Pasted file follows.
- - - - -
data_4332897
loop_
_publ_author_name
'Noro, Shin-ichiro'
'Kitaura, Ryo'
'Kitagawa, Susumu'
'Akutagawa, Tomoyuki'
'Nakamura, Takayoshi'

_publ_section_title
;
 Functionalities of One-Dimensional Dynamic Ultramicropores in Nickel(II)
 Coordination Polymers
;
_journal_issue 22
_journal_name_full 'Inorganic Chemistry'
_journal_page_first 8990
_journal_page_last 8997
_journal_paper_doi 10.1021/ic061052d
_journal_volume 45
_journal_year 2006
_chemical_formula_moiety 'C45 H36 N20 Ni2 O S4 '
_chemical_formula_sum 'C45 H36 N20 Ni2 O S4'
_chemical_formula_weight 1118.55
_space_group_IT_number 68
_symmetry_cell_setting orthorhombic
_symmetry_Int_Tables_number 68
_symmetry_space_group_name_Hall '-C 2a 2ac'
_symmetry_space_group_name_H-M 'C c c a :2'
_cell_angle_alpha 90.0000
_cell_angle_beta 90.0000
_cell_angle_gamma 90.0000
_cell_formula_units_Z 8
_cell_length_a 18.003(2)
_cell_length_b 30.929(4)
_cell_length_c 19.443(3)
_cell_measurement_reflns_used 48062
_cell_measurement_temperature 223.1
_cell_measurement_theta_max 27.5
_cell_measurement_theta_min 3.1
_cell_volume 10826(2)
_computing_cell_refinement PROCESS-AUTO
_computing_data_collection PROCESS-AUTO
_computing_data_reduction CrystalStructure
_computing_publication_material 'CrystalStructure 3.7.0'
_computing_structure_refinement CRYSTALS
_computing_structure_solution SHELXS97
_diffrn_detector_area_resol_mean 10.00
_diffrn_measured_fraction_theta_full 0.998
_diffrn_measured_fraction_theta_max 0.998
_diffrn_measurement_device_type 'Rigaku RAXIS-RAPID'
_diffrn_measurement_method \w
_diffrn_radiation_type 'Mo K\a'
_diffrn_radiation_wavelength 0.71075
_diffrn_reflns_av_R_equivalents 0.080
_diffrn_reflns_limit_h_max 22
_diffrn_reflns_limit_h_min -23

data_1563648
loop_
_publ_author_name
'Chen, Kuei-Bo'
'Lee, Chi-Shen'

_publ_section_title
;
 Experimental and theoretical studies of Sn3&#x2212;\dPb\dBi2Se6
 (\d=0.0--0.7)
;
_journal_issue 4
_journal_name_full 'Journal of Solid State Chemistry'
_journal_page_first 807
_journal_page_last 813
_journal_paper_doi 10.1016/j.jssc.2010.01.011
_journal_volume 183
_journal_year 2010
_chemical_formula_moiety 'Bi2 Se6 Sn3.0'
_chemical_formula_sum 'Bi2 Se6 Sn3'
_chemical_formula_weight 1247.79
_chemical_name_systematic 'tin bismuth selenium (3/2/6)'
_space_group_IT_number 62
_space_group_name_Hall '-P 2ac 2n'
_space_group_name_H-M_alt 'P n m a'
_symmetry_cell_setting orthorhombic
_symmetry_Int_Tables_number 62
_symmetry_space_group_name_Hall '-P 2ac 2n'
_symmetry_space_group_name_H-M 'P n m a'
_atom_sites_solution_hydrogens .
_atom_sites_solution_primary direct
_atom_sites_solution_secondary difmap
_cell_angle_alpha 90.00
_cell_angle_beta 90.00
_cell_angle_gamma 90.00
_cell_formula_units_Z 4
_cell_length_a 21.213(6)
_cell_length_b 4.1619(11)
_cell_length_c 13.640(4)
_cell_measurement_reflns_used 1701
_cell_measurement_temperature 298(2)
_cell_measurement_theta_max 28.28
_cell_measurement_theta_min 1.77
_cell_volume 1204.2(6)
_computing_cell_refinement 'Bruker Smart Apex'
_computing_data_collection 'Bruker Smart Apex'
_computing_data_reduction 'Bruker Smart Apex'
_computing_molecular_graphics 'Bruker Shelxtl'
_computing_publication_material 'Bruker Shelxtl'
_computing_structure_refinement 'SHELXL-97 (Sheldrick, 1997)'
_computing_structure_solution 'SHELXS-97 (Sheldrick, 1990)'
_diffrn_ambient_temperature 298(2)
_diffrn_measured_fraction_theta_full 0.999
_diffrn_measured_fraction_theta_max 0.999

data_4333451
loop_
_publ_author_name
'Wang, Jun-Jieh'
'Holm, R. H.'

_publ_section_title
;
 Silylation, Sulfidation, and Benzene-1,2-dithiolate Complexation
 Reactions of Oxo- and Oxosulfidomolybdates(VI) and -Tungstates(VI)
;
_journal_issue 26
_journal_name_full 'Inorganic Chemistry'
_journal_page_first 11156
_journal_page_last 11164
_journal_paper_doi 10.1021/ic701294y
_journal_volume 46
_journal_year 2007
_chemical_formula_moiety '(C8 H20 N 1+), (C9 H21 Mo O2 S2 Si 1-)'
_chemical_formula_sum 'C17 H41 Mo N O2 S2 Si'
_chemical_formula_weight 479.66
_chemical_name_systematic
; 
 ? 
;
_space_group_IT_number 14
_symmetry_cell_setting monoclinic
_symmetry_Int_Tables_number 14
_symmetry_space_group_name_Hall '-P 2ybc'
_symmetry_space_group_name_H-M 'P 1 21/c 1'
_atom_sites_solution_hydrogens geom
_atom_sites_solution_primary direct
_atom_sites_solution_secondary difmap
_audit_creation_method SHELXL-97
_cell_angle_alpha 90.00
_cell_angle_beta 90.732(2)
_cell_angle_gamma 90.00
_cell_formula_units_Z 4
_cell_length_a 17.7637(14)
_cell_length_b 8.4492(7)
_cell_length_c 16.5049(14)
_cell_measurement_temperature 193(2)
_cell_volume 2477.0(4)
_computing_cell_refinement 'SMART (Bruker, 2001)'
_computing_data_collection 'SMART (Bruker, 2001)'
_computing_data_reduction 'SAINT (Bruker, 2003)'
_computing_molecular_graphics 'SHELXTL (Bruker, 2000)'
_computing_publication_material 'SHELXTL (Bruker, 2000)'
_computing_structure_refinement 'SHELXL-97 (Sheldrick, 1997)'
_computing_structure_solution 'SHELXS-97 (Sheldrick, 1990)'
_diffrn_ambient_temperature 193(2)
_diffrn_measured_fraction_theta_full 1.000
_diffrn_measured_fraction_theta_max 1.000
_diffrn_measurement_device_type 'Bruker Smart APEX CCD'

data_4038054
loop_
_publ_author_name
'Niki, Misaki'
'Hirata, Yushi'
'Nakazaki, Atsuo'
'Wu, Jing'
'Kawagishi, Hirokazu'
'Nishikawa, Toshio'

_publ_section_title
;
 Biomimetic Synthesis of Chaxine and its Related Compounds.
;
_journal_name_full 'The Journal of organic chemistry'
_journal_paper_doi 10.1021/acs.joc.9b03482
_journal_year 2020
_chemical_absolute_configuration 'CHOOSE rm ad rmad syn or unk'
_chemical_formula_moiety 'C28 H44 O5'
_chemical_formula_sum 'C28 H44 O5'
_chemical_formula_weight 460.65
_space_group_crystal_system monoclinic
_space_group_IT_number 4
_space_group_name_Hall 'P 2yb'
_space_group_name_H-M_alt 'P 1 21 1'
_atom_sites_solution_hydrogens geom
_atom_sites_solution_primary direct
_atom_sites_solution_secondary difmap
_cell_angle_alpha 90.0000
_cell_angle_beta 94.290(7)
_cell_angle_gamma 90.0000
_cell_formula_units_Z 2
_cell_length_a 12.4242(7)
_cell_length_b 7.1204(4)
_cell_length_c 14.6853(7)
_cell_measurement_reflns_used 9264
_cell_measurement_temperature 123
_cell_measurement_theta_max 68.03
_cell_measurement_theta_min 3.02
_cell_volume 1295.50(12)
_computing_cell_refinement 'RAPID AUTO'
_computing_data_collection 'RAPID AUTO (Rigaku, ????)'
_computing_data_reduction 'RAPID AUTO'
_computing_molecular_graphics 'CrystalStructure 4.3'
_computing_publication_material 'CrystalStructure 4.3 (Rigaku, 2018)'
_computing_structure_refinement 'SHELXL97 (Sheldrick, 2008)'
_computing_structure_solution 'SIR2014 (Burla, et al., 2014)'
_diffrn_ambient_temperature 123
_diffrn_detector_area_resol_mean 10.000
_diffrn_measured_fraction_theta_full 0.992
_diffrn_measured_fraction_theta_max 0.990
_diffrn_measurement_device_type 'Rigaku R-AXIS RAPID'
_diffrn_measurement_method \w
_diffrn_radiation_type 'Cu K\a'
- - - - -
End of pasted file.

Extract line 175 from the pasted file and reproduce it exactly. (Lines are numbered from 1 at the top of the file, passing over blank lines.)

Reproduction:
;